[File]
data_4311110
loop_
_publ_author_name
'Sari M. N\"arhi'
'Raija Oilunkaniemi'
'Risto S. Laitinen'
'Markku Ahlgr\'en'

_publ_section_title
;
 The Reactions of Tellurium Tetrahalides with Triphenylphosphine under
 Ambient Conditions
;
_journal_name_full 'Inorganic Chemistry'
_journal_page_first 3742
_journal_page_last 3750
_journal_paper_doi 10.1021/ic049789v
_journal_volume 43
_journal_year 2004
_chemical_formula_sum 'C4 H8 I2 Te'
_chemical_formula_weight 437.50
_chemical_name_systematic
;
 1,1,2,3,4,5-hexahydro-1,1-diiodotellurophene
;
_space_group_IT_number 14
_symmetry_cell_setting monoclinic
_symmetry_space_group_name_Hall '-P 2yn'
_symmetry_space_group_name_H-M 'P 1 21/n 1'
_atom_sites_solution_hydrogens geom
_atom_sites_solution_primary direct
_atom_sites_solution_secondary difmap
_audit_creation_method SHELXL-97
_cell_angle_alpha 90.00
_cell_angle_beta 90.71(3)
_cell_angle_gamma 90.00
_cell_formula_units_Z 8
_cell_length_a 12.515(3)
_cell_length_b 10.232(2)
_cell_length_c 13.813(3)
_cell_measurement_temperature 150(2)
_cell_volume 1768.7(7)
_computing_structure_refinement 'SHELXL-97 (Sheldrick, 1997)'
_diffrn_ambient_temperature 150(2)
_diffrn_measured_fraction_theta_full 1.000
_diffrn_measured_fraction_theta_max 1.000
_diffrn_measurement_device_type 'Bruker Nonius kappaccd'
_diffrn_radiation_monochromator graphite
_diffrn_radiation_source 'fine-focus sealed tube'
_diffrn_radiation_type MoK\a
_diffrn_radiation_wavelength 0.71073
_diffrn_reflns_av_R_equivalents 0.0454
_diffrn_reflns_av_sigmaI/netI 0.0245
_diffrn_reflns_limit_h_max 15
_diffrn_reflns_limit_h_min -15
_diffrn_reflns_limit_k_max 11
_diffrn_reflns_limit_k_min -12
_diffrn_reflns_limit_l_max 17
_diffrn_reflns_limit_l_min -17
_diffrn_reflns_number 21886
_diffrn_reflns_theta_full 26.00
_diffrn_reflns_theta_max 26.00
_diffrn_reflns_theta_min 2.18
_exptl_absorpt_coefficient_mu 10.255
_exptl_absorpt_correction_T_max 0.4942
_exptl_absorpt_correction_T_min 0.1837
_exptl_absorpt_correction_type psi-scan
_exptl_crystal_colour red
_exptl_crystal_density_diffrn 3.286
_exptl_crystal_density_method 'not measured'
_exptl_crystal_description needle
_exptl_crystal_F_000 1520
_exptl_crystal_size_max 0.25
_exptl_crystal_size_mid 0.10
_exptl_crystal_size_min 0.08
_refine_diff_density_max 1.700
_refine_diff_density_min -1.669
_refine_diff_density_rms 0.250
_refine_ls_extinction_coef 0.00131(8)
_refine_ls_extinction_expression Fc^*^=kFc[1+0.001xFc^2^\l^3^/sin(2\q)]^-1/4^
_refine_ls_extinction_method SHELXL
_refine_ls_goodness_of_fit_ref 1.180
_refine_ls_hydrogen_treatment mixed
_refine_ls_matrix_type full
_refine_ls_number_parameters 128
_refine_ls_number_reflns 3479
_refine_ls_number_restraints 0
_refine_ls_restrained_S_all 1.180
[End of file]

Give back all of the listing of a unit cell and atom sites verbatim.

data_4311110
loop_
_publ_author_name
'Sari M. N\"arhi'
'Raija Oilunkaniemi'
'Risto S. Laitinen'
'Markku Ahlgr\'en'

_publ_section_title
;
 The Reactions of Tellurium Tetrahalides with Triphenylphosphine under
 Ambient Conditions
;
_journal_name_full 'Inorganic Chemistry'
_journal_page_first 3742
_journal_page_last 3750
_journal_paper_doi 10.1021/ic049789v
_journal_volume 43
_journal_year 2004
_chemical_formula_sum 'C4 H8 I2 Te'
_chemical_formula_weight 437.50
_chemical_name_systematic
;
 1,1,2,3,4,5-hexahydro-1,1-diiodotellurophene
;
_space_group_IT_number 14
_symmetry_cell_setting monoclinic
_symmetry_space_group_name_Hall '-P 2yn'
_symmetry_space_group_name_H-M 'P 1 21/n 1'
_atom_sites_solution_hydrogens geom
_atom_sites_solution_primary direct
_atom_sites_solution_secondary difmap
_audit_creation_method SHELXL-97
_cell_angle_alpha 90.00
_cell_angle_beta 90.71(3)
_cell_angle_gamma 90.00
_cell_formula_units_Z 8
_cell_length_a 12.515(3)
_cell_length_b 10.232(2)
_cell_length_c 13.813(3)
_cell_measurement_temperature 150(2)
_cell_volume 1768.7(7)
_computing_structure_refinement 'SHELXL-97 (Sheldrick, 1997)'
_diffrn_ambient_temperature 150(2)
_diffrn_measured_fraction_theta_full 1.000
_diffrn_measured_fraction_theta_max 1.000
_diffrn_measurement_device_type 'Bruker Nonius kappaccd'
_diffrn_radiation_monochromator graphite
_diffrn_radiation_source 'fine-focus sealed tube'
_diffrn_radiation_type MoK\a
_diffrn_radiation_wavelength 0.71073
_diffrn_reflns_av_R_equivalents 0.0454
_diffrn_reflns_av_sigmaI/netI 0.0245
_diffrn_reflns_limit_h_max 15
_diffrn_reflns_limit_h_min -15
_diffrn_reflns_limit_k_max 11
_diffrn_reflns_limit_k_min -12
_diffrn_reflns_limit_l_max 17
_diffrn_reflns_limit_l_min -17
_diffrn_reflns_number 21886
_diffrn_reflns_theta_full 26.00
_diffrn_reflns_theta_max 26.00
_diffrn_reflns_theta_min 2.18
_exptl_absorpt_coefficient_mu 10.255
_exptl_absorpt_correction_T_max 0.4942
_exptl_absorpt_correction_T_min 0.1837
_exptl_absorpt_correction_type psi-scan
_exptl_crystal_colour red
_exptl_crystal_density_diffrn 3.286
_exptl_crystal_density_method 'not measured'
_exptl_crystal_description needle
_exptl_crystal_F_000 1520
_exptl_crystal_size_max 0.25
_exptl_crystal_size_mid 0.10
_exptl_crystal_size_min 0.08
_refine_diff_density_max 1.700
_refine_diff_density_min -1.669
_refine_diff_density_rms 0.250
_refine_ls_extinction_coef 0.00131(8)
_refine_ls_extinction_expression Fc^*^=kFc[1+0.001xFc^2^\l^3^/sin(2\q)]^-1/4^
_refine_ls_extinction_method SHELXL
_refine_ls_goodness_of_fit_ref 1.180
_refine_ls_hydrogen_treatment mixed
_refine_ls_matrix_type full
_refine_ls_number_parameters 128
_refine_ls_number_reflns 3479
_refine_ls_number_restraints 0
_refine_ls_restrained_S_all 1.180